Changing levels x Breaking Standards x Elevating all

11 - 07 - 2018




How was it working with Jairus Burks on directing season 2? Where does your role and his role differ?

Working with Jairus was phenomenal! He is an extremely talented DOP (Director Of Photography) and Editor. Our roles differ in the aspect that I am the creator and show-runner, so the storytelling aspect and making sure that the plot comes together to suit my vision is what I’m most focused on. Jairus’s main focus is making sure that he takes my vision and makes it visually appealing. Jairus spends a lot of time making sure that certain shots and scenes adhere to a cinematic continuity, in this way the season establishes an ocular identity.

Season 2 touches on character development within the cast and deeper storylines, which story did you have the most fun writing?

I had fun writing it all! Even during season 1, I couldn’t wait to get to season 2 because, as many creators will tell you, the first season is the “set up” season. You have to establish the characters, their world, and what it is that that they are striving for. With all of that now established, season 2 can go deeper into what really makes these characters three dimensional. Each episode has a scene that I’ve literally been BURSTING to write since season 1 finished.

How did you come about scouting the scene locations for season 2?

In Atlanta, location scouting is thankfully pretty easy. I knew that I wanted to showcase more of Atlanta and make the city truly the seventh main character of the series, so the plan was always to shoot more scenes outside and within some of the city landmarks. For specific scenes that take place indoors, the key is to write utilizing what you already have in mind. We shot some scenes at my best friend’s house (Thanks to Steve!) we shot some scenes at my Mother’s place. We shot scenes at a local church. Use who you know!

For those who don’t know, what typically goes on behind the scenes when producing Blue Collar Hustle?

There’s so much that goes into producing a web series, especially an independent one. There is pre-production which involves me writing the scripts, setting up rehearsals, getting location timing down, and setting up a shot list. It usually takes about 3 days to shoot an episode, then you have post-production where myself and Jairus basically spend 2 weeks on Skype Calls from 8pm-1am going through footage, editing, and piecing together an episode. Once that’s finished Jairus color corrects and then we add music and sound effects. Jairus will complete a rough draft and send it to me for viewing. We have a pretty good rapport to the point that his rough drafts are pretty much 90% what ends up as the finished product.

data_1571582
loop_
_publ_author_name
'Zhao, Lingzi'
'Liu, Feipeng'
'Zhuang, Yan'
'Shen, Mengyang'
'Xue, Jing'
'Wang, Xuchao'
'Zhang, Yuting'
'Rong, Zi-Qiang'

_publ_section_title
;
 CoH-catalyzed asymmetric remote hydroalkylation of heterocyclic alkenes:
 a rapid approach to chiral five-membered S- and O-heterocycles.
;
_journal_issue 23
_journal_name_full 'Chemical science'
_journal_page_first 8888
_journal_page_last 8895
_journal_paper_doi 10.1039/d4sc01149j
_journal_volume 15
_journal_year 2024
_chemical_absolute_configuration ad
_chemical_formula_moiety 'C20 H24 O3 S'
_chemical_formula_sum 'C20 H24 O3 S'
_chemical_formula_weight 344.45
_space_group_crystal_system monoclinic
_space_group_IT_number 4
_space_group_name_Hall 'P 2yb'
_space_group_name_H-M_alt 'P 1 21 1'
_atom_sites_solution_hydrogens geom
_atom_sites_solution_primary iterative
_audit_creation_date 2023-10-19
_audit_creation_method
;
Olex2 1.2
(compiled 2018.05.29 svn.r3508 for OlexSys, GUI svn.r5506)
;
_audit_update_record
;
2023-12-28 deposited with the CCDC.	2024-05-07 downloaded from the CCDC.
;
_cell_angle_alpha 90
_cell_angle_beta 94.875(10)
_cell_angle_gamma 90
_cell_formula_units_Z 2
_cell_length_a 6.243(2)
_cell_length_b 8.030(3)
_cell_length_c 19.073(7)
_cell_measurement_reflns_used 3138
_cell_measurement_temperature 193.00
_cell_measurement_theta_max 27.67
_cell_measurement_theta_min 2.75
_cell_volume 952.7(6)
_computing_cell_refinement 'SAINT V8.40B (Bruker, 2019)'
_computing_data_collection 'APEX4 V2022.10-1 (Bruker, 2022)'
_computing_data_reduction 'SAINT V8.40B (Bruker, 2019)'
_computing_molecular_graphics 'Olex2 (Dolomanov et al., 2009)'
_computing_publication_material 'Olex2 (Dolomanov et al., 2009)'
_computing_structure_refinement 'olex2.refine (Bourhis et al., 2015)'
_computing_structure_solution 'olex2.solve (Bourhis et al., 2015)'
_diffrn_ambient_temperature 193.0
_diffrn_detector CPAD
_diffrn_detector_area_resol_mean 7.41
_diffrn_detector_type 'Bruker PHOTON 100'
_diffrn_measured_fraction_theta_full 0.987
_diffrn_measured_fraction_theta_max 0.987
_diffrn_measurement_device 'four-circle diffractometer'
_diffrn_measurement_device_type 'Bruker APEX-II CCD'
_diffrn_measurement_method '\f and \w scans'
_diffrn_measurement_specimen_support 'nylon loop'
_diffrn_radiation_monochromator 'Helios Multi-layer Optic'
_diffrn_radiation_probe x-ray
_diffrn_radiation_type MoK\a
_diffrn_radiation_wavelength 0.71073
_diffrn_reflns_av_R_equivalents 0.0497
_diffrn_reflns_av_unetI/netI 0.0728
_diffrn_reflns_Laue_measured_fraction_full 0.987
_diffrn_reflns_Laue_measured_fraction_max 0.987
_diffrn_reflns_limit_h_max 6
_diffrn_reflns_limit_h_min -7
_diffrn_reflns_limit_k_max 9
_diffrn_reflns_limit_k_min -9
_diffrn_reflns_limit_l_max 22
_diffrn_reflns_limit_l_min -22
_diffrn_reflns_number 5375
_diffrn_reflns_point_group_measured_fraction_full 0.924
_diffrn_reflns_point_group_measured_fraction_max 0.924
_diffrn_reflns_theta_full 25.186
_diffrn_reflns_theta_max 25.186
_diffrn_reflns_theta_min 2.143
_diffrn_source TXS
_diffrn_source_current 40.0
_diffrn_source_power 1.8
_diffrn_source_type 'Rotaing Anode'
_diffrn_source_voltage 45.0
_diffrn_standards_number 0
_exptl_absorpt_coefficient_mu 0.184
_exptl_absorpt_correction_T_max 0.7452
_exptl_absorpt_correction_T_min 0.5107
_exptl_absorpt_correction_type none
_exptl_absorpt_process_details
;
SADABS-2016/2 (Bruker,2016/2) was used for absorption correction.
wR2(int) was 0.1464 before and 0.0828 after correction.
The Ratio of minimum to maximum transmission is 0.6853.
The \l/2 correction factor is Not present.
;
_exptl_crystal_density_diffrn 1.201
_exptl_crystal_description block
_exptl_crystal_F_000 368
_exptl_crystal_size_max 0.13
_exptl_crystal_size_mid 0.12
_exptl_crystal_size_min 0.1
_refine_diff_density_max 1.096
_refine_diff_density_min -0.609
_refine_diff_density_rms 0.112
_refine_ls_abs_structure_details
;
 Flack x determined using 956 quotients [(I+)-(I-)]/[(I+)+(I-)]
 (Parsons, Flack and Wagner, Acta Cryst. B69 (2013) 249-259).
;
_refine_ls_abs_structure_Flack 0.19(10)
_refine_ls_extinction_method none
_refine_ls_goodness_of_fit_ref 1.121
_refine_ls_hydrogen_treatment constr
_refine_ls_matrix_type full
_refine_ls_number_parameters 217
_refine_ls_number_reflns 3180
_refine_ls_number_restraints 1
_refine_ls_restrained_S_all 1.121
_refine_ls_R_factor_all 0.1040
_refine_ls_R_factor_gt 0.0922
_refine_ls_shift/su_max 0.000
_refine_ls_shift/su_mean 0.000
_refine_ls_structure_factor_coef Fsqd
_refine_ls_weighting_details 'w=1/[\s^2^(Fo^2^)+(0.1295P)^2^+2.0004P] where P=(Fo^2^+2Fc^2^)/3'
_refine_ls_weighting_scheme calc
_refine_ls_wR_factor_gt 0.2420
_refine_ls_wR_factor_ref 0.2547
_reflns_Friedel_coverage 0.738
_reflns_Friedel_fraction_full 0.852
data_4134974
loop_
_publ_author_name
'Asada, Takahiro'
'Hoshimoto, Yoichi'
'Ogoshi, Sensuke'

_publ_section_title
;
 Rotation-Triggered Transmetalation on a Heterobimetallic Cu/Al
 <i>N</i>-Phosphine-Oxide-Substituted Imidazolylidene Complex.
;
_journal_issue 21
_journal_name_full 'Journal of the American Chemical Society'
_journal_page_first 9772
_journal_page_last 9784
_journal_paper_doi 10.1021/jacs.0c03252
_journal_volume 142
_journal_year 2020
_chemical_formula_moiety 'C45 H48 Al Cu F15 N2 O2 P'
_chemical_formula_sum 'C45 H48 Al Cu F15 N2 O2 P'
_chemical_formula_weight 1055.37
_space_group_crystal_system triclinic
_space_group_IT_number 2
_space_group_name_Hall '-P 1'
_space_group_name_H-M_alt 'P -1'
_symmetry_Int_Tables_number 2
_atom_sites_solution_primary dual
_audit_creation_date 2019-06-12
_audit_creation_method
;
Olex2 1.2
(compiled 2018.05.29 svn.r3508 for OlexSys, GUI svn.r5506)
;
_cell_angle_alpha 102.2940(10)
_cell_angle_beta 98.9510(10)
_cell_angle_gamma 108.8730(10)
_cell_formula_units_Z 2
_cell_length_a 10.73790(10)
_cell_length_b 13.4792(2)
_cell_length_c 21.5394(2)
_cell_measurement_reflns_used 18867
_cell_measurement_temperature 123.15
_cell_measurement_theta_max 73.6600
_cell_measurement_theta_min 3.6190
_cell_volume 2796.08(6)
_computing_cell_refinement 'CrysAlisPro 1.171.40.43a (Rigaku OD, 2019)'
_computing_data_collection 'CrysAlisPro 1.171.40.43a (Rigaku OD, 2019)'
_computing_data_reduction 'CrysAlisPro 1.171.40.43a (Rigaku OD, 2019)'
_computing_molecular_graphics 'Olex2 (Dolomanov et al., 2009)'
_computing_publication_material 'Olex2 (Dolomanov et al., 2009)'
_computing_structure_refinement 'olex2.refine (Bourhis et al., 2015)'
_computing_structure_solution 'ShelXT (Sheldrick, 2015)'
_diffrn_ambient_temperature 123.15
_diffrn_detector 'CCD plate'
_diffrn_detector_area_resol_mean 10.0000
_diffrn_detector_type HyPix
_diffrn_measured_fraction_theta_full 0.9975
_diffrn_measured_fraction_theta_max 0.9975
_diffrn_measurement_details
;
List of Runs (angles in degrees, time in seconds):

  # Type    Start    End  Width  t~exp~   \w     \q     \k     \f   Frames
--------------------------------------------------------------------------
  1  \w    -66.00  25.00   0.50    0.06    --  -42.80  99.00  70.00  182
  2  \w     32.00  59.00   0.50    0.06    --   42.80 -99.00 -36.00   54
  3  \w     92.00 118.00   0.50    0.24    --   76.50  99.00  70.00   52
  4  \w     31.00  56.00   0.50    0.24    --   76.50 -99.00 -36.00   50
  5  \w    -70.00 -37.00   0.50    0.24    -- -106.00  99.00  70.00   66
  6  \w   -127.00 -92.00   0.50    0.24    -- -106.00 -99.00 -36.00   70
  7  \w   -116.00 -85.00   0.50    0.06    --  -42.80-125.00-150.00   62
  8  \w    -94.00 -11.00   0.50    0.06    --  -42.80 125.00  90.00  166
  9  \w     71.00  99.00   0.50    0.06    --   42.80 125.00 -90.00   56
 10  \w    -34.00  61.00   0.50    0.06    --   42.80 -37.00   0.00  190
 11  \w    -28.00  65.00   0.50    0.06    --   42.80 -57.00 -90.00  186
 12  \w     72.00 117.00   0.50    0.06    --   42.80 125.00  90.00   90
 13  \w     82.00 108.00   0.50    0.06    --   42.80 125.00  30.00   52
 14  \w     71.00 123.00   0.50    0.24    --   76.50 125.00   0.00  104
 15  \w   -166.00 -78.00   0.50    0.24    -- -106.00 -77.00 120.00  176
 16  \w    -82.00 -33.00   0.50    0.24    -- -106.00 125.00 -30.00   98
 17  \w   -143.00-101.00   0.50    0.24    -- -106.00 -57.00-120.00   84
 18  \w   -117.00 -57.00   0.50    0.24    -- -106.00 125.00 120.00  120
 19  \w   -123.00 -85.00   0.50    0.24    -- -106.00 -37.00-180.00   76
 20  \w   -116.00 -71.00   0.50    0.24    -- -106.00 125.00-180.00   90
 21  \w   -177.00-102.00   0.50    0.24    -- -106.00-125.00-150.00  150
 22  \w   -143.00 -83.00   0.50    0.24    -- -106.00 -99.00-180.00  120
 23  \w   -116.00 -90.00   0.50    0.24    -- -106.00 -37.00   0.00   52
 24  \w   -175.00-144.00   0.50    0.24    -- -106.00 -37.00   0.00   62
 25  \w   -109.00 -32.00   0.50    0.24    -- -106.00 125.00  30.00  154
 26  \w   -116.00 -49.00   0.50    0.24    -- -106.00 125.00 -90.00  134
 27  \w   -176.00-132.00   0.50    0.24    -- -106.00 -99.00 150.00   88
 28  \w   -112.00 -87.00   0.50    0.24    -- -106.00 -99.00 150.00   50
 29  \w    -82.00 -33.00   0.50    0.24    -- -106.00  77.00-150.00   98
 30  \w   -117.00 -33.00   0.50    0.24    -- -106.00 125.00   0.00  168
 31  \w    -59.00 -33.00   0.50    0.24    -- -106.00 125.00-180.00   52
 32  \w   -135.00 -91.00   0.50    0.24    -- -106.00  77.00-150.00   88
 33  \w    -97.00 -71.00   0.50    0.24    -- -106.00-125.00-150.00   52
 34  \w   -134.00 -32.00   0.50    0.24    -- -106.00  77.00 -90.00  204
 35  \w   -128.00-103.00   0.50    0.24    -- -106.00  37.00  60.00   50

What differences have you noticed in Season 2’s reception than season 1? What did you do differently?

Season 1 was experimental for everyone involved as it was pretty much the first project me and the team, including stars/producers Shani Hawes, Howard Woodburn, Roberto Cruz, and Quentin Williams had attempted. Season 2 we were all much more confident in our abilities due to the success of season 1. After season 1 got such a warm reception, we knew we wanted season 2 to be better in every way. The first thing I wanted to make sure of is that we had a strong launch partner. One who believed in, not only my vision but in the potential for Web Series in general to tell unique and powerful stories. Seeka.TV is the biggest platform right now for original digital content, so partnering with them and their brand was a no-brainer. Donald Glover has FX. Issa Rae has HBO. I have Seeka.TV!

During Season 1, you’re credited as screenwriter and producer, this time around what motivated you to step into a director role this season?

It was simply a natural evolution for me as a creative.  To make sure the vision is realized as much as possible from the moment I start writing to the second the camera starts filming. Directing affords me a greater level of control of how the narrative is shaped. In season 1 I did a lot of assistant directing, I was there for every scene and made sure that it matched how I’d written it in the script. This season I wanted to make sure that the performances themselves reached a new level of expression and authenticity. It was a big challenge but it was fun!

Can new audiences expect to see Blue Collar Hustle distributed or syndicated on different networks and platforms?

There have been discussions however at this time I do not have anything to announce on that front! I am very happy with Seeka.TV and the support they have shown me, our team, and the series.

As a black director and filmmaker, what message would you like for people of color to grasp from Blue Collar Hustle?

First and foremost I would like them to know that the show is FOR them. I want all audiences of every creed and color to enjoy the show, but it is made specifically for black audiences who do not, in 2018, see themselves portrayed accurately in mainstream media. I want the black audience to know that I love them, respect their experiences, and want to make them proud.

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Changing levels x Breaking Standards x Elevating all